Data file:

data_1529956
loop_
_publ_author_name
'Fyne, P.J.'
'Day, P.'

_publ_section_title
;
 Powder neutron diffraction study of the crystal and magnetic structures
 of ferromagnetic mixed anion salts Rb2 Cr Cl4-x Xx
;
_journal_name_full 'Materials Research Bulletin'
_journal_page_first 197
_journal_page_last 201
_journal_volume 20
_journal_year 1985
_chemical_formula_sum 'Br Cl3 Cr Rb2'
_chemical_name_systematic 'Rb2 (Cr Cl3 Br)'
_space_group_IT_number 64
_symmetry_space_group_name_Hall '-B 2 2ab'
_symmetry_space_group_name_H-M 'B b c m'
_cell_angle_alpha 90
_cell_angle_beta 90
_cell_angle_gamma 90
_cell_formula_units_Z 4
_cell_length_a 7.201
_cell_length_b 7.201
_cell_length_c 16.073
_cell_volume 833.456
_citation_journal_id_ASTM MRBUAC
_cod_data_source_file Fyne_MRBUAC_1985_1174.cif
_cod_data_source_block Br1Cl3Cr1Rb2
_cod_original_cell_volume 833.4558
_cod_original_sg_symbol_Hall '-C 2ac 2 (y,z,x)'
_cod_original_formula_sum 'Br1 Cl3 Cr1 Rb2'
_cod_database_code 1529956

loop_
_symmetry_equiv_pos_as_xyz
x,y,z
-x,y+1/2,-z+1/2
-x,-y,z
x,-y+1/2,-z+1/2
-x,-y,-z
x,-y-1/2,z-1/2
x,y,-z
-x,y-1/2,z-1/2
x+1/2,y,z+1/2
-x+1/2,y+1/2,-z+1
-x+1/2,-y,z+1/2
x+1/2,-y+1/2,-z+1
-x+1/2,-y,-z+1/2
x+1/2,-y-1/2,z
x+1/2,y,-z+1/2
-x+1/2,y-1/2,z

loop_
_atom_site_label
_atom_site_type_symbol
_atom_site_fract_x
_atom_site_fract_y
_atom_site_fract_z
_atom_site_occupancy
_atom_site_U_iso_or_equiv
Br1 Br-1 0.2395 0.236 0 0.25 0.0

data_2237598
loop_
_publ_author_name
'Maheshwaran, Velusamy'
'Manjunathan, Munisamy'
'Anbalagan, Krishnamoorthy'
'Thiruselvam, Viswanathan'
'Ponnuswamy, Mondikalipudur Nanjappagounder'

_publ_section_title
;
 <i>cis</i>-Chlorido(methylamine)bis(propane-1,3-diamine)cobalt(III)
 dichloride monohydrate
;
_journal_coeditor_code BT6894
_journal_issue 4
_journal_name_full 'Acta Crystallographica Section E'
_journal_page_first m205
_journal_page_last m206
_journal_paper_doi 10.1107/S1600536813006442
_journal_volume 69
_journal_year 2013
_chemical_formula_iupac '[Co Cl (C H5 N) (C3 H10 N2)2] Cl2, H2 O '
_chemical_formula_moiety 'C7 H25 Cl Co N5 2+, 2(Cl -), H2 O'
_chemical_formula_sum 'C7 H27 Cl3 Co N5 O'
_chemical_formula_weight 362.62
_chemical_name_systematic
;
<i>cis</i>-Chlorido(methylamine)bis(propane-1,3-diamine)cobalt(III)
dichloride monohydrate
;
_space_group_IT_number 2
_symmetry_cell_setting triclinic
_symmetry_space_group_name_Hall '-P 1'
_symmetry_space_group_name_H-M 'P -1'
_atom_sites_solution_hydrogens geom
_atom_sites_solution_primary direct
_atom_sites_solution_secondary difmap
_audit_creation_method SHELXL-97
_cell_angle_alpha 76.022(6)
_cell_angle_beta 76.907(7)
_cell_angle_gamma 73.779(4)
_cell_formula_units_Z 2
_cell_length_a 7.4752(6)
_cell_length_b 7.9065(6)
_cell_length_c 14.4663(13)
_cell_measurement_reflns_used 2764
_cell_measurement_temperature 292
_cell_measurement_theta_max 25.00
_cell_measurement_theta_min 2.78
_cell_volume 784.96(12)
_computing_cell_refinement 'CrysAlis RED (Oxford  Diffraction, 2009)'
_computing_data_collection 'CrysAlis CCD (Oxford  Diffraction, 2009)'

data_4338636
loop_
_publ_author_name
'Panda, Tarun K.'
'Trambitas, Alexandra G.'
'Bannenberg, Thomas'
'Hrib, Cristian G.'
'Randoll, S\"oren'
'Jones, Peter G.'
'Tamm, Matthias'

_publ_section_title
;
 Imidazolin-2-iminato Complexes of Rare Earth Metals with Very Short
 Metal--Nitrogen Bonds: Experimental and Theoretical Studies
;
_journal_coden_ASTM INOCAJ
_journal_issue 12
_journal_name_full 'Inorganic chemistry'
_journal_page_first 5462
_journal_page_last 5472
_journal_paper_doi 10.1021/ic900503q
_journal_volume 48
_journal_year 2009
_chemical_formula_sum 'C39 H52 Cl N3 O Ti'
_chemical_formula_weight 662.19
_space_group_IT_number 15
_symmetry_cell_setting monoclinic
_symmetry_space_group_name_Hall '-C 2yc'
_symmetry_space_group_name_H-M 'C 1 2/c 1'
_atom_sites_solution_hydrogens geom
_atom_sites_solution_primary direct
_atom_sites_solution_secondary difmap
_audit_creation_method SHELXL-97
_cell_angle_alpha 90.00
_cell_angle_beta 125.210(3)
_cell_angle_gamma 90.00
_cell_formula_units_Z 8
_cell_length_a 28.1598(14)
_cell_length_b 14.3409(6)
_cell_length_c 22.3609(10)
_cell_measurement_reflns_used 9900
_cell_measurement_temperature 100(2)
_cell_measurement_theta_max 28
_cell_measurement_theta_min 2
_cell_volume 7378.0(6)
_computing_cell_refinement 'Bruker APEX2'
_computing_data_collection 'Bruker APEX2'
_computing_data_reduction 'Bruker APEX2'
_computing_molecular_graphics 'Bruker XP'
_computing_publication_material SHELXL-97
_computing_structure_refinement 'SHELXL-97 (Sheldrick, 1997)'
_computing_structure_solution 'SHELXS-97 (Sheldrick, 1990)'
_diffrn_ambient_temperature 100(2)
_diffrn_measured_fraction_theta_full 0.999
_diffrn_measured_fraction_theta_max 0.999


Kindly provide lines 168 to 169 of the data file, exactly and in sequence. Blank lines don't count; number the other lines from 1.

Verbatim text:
_diffrn_measured_fraction_theta_full 0.999
_diffrn_measured_fraction_theta_max 0.999